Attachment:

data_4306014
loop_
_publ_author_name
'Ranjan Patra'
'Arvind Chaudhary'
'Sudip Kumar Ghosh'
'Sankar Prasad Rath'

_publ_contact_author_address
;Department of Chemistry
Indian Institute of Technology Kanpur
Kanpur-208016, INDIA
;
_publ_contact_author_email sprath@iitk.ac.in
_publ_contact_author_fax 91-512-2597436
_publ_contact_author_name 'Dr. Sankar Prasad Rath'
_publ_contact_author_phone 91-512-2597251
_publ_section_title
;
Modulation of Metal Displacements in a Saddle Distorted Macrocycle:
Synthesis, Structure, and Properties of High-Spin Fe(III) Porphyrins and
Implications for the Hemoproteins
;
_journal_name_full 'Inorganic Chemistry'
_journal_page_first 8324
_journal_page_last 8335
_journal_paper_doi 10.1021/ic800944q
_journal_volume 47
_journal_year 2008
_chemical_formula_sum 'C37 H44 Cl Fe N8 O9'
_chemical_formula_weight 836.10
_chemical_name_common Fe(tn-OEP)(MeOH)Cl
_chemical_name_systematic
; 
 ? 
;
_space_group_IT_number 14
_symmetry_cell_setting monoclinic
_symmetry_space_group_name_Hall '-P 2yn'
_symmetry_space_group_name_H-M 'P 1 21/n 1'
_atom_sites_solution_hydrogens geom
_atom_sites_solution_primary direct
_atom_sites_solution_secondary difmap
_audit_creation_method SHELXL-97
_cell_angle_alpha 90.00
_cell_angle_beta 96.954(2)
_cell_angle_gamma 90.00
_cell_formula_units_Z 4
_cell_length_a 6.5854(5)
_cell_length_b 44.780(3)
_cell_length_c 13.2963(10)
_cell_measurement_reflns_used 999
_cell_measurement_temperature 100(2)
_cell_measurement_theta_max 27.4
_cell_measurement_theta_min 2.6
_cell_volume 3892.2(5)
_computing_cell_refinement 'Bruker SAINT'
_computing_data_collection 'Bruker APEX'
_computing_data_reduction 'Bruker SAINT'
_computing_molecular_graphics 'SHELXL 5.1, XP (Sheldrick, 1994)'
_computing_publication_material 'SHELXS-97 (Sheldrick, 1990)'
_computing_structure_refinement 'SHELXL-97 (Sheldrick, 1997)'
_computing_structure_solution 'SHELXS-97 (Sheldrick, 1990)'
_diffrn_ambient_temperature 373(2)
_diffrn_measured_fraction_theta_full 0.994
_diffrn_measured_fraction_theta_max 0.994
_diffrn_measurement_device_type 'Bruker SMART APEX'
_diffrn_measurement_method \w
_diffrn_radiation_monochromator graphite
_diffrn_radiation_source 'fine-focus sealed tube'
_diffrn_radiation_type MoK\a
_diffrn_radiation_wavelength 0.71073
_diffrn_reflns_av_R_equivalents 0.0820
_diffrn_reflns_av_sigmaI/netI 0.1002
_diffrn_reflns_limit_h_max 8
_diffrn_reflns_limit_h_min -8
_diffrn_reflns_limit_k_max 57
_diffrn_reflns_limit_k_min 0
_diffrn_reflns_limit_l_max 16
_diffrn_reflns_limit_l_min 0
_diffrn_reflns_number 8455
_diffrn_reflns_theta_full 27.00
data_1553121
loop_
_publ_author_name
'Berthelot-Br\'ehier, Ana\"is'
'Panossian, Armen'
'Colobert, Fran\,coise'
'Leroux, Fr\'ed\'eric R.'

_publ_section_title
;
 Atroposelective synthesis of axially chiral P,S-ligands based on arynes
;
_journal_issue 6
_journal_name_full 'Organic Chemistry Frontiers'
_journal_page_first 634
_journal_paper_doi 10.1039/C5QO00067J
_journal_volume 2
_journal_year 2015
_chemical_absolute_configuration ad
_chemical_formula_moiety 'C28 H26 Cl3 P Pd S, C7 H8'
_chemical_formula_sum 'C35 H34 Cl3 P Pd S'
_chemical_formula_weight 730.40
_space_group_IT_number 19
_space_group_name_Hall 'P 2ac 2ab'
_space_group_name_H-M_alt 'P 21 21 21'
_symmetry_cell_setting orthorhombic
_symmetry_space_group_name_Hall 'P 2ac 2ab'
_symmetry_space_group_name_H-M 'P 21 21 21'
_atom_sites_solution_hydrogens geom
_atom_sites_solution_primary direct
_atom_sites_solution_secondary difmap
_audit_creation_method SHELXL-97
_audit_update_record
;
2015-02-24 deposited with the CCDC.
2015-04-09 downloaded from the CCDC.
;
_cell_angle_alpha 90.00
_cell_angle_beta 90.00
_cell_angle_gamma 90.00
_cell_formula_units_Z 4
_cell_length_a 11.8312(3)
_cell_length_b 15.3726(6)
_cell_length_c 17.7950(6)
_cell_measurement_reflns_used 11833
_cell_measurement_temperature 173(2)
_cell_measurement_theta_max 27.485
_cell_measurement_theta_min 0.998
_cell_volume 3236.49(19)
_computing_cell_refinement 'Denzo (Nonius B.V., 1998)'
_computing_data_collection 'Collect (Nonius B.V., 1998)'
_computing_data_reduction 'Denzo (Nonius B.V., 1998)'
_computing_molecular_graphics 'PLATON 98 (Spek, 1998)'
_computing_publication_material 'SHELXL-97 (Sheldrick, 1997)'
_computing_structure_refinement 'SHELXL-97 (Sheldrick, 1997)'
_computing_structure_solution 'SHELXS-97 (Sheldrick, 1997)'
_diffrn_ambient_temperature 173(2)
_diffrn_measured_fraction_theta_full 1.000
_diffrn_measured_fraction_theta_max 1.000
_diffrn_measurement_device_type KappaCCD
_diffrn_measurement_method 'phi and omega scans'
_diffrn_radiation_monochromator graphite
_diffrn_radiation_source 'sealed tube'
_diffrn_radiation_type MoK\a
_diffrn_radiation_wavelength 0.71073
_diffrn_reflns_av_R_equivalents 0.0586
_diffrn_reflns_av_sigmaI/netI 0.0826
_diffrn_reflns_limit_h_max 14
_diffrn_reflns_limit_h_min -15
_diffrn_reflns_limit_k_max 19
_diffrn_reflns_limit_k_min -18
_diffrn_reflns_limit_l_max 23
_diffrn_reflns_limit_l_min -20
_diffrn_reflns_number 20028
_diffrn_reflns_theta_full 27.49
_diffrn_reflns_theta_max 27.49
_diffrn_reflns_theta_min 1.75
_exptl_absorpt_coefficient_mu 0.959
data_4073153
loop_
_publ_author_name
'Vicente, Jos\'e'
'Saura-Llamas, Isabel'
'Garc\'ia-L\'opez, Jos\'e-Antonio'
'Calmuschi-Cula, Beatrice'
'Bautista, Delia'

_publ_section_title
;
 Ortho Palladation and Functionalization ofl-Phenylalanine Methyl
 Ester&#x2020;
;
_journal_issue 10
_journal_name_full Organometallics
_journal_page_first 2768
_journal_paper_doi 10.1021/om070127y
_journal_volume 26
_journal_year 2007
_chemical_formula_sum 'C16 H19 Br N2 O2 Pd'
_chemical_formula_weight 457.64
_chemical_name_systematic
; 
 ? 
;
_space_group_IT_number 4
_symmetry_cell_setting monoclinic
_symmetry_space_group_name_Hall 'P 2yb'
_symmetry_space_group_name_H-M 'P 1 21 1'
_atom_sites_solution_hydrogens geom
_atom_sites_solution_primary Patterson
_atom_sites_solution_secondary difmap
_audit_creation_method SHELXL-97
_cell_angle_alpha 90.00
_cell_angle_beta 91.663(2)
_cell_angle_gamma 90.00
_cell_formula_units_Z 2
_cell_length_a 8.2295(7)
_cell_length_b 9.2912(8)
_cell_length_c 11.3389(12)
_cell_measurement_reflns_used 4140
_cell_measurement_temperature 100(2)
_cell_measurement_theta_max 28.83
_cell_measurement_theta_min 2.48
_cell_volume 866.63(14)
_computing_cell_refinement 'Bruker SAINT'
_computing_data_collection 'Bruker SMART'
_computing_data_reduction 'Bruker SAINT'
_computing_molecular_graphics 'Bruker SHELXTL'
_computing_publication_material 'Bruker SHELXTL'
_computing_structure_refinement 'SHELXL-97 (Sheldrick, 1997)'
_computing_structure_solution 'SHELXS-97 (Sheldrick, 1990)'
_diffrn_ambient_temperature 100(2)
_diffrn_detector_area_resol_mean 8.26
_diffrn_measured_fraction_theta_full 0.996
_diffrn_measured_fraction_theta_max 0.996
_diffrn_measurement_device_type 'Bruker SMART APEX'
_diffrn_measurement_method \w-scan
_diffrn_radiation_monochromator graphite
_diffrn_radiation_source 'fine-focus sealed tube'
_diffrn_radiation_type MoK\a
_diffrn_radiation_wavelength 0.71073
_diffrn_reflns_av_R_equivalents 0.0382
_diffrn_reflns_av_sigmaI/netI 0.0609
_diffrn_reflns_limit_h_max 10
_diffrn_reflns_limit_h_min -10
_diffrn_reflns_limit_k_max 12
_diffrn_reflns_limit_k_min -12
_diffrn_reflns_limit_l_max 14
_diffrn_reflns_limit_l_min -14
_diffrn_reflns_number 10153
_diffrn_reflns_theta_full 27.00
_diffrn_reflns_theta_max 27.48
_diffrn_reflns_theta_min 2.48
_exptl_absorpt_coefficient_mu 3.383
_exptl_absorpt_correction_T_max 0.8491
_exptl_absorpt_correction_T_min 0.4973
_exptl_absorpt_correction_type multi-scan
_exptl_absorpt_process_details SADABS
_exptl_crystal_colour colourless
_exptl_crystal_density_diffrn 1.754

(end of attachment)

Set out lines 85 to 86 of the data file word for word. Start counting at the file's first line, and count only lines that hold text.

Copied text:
'Berthelot-Br\'ehier, Ana\"is'
'Panossian, Armen'